It's been 20 years since Italian design icon Gianni Versace was gunned down by a serial killer on the steps of his Miami Beach mansion on July 15, 1997
It’s been 20 years since Italian design icon Gianni Versace was gunned down by a serial killer on the steps of his Miami Beach mansion, Casa Casuarina, in Florida on July 15, 1997.
Much has changed in the decades since Versace became the final victim of Andrew Cunanan’s multi-state murder spree. But some things endure — chief among them, perhaps, Versace’s name and the fashion empire that bears it.
“He has a legacy that’s still vibrant, and that’s the true test of somebody’s greatness,” friend Hal Rubenstein told PEOPLE earlier this month. “You still think of him. And that’s pretty glorious.”
The circumstances of Versace’s slaying — a morbid, sudden end to a glamorous global life — continue to exert a pull.
“It epitomizes Miami Beach, for many people. It was the confluence of celebrity, a spree killer of dubious origin, some failings by the police. It has something for everyone,” former homicide prosecutor Michael Band, who worked on the case told the Miami Herald. “And Versace lives on — his brand did very well. People recognize the name.”
Versace, 50, was returning home to his mansion that July morning when he encountered the 27-year-old Cunanan, who had already killed at least four other people.
What happened between them remains unclear, but Cunanan almost immediately opened fire on Versace, fatally shooting him twice in the head, before fleeing. Cunanan later killed himself on a houseboat as authorities closed in.
The case, which has generated years of attention, will be featured in the next season of Ryan Murphy‘s anthology drama American Crime Story, on FX. Starring Darren Criss, Penelope Cruz, Ricky Martin and Edgar Ramírez, as Versace, it is set to air in 2018.
‘There Was Extraordinary Pain’
The broad-daylight slaying rattled both the fashion world, where Versace was a star, and his closest relatives, who worked alongside him at his eponymous Italian fashion house, which he founded in Milan in 1978. His brother, Santo, ran the company, while sister Donatella designed the Versus line and served as his muse.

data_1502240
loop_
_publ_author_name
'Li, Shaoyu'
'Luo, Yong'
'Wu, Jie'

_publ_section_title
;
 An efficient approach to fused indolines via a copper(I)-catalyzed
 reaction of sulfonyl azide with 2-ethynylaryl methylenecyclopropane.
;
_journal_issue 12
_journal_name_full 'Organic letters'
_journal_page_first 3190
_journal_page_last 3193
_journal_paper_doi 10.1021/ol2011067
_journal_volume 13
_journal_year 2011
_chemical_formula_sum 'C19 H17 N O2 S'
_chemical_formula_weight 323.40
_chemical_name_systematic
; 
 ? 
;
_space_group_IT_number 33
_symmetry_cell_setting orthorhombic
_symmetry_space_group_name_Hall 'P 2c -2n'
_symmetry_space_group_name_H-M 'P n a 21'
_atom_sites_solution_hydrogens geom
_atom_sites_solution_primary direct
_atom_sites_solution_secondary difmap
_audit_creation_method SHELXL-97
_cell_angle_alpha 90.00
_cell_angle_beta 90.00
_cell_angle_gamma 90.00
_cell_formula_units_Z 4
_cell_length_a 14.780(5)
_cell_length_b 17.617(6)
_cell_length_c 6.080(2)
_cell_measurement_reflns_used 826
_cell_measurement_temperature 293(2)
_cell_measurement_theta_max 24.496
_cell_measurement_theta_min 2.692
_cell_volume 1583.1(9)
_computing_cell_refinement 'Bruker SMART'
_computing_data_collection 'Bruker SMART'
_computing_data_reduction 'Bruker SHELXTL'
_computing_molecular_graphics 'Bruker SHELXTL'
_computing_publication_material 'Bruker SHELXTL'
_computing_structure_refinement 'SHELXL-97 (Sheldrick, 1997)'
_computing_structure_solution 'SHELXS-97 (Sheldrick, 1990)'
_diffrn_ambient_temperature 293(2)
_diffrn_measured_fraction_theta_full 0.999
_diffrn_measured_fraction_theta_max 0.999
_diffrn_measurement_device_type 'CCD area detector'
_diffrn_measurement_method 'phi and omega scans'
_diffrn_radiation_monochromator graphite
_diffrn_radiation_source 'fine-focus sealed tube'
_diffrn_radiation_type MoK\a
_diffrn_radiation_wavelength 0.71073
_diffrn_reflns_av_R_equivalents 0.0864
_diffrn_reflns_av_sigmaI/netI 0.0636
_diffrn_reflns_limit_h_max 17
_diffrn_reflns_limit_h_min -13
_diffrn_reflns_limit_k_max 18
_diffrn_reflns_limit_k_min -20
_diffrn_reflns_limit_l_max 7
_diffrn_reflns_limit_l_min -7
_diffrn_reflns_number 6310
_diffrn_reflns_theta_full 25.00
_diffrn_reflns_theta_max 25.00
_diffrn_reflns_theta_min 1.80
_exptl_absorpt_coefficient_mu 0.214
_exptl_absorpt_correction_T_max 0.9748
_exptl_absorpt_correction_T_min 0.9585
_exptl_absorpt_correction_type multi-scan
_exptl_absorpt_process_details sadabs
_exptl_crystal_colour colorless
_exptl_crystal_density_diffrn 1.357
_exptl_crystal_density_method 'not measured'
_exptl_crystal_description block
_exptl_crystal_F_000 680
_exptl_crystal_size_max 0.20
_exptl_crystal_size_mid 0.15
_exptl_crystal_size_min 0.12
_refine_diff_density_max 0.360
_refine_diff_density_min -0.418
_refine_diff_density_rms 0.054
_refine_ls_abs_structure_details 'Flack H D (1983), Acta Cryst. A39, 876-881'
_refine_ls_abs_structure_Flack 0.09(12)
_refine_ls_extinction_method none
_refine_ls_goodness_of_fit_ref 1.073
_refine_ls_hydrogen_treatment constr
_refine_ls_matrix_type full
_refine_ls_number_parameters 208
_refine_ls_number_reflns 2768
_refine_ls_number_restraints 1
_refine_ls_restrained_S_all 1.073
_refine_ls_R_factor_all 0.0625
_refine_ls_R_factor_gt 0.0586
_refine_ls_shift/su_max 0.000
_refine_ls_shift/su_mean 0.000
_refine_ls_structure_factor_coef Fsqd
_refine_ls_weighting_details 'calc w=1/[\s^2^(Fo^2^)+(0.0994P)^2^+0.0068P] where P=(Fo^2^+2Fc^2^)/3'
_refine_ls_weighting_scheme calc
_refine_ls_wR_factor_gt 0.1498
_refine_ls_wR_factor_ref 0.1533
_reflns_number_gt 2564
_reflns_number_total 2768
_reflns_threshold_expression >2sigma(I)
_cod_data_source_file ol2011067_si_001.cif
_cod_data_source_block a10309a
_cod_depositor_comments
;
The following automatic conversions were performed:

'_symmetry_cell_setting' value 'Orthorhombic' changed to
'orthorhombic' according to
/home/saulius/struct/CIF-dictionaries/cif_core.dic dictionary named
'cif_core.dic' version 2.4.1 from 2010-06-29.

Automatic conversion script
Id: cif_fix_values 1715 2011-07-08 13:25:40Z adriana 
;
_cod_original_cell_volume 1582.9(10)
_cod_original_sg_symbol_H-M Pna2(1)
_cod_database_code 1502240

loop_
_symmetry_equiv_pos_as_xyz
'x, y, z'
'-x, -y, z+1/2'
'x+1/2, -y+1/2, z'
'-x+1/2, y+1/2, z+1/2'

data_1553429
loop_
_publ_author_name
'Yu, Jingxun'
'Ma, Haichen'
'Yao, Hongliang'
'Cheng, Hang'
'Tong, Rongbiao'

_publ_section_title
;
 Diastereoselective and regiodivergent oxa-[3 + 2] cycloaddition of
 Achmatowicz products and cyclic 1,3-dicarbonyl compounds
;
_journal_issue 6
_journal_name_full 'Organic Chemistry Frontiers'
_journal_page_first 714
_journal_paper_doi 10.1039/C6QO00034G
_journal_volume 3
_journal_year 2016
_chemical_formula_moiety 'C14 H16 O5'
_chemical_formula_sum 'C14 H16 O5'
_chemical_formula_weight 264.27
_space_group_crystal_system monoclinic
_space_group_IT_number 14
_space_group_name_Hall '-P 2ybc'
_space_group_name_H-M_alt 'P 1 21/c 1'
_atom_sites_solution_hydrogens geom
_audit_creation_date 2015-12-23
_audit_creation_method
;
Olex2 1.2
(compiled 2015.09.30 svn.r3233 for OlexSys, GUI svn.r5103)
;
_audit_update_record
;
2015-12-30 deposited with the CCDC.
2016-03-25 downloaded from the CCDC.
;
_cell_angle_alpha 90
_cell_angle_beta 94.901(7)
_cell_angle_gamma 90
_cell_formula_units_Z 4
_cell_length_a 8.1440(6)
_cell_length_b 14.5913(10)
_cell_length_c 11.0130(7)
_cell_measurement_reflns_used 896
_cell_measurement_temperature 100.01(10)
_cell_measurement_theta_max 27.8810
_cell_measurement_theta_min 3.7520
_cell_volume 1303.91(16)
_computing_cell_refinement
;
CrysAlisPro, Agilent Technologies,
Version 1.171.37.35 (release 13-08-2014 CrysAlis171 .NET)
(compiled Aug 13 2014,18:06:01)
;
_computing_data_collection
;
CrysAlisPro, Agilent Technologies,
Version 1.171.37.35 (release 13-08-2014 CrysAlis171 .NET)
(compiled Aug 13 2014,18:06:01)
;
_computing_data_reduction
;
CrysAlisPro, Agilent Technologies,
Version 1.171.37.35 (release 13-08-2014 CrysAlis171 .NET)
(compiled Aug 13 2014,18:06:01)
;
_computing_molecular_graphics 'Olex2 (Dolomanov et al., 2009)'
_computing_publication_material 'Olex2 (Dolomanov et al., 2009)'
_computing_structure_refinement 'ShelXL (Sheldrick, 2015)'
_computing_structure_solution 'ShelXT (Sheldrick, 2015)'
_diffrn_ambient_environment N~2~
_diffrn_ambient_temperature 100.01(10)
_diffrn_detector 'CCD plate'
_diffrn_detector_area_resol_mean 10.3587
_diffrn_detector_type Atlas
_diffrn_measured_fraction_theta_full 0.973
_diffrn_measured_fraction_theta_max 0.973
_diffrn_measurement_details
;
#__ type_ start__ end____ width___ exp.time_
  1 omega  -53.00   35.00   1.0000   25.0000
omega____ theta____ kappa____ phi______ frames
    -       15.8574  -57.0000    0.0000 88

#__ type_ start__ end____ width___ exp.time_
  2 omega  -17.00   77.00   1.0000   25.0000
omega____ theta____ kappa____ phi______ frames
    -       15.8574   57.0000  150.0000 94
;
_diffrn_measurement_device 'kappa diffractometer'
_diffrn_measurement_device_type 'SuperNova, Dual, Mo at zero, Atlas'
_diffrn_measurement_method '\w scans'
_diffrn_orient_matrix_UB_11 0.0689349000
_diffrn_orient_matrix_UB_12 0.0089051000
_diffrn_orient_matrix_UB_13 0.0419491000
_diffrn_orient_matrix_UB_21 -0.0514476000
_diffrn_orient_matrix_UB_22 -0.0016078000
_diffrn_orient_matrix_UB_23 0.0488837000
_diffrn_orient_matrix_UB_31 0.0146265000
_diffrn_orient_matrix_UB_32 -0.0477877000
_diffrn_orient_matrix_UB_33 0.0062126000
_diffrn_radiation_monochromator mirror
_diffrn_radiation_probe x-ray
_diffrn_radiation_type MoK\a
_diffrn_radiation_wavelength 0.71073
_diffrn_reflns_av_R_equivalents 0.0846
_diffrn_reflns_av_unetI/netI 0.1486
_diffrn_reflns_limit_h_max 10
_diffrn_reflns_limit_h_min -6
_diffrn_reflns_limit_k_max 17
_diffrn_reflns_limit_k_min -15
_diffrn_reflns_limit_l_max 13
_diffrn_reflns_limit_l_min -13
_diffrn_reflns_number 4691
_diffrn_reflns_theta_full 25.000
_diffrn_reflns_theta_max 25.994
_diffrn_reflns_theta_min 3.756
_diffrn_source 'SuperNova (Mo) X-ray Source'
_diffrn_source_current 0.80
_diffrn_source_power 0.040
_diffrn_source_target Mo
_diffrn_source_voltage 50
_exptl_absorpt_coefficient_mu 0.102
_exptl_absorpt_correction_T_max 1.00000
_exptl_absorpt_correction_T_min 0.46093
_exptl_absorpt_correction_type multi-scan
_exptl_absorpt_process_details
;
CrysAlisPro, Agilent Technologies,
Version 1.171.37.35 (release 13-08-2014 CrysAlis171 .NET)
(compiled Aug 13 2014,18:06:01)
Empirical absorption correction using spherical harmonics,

“They were an exceptionally close family, particularly Donatella and Gianni,” a family friend told PEOPLE in July, “and … the loss of someone who was the undisputed leader, the undisputed vision, the undisputed creative force and eccentric leader of this incredibly passionate and emotional family, there was extraordinary pain.”
Santo stayed on at the company as CEO as Donatella stepped in as its new creative voice and debuted her first collection as chief designer less than six months later.
“The fact that this company is basically successful and still existing 20 years later — some of that credit has to go to that lady,” Rubenstein said. “She was strong.”
Still, the family’s continuing success could not diminish the loss at its center.
“I miss my brother very much,” Donatella reportedly said at that first show. “I wanted to run away, thinking about coming out here without him.”
“I met them several years [after Versace’s death],” the family friend told PEOPLE, “and … it took several years for the pieces to settle and for the family to deal with the reality of what had happened — both personally and professionally.”
‘We’re Never Going to Know — Never, Ever’
After Gianni’s death, his Florida home was “a place of mourning,” Versace Mansion General Manager Chauncey Copeland told PEOPLE.
“It was a daily parade of people putting flowers where he got shot, which was on the right side of the main stairwell into the mansion just outside the gates,” Copeland said.
As Gianni’s life endured, so did the mystery around his death: What made him the target of a serial killer?
“It was the case of a lifetime, but to this day, we don’t know why it happened,” retired detective Paul Marcus, who was one of the case’s investigators, told the Herald. “I think Cunanan wanted to go out with a bang, and what better way to go out with a bang than killing an international figure? But we’re never going to know — never, ever.”
That question is not all that people think about when they think about Versace.
Today, Copeland said, his mansion — now a hotel — is the third-most photographed residence in the United States, behind Elvis’s Graceland and the White House: “All day long it’s non-stop. Hundreds and thousands of people stop and take pictures, inquire about Gianni Versace often.”
He continued, “People still see it as a famous place harking back to Gianni Versace, more celebrating his life than his death.”
• With reporting by MACKENZIE SCHMIDT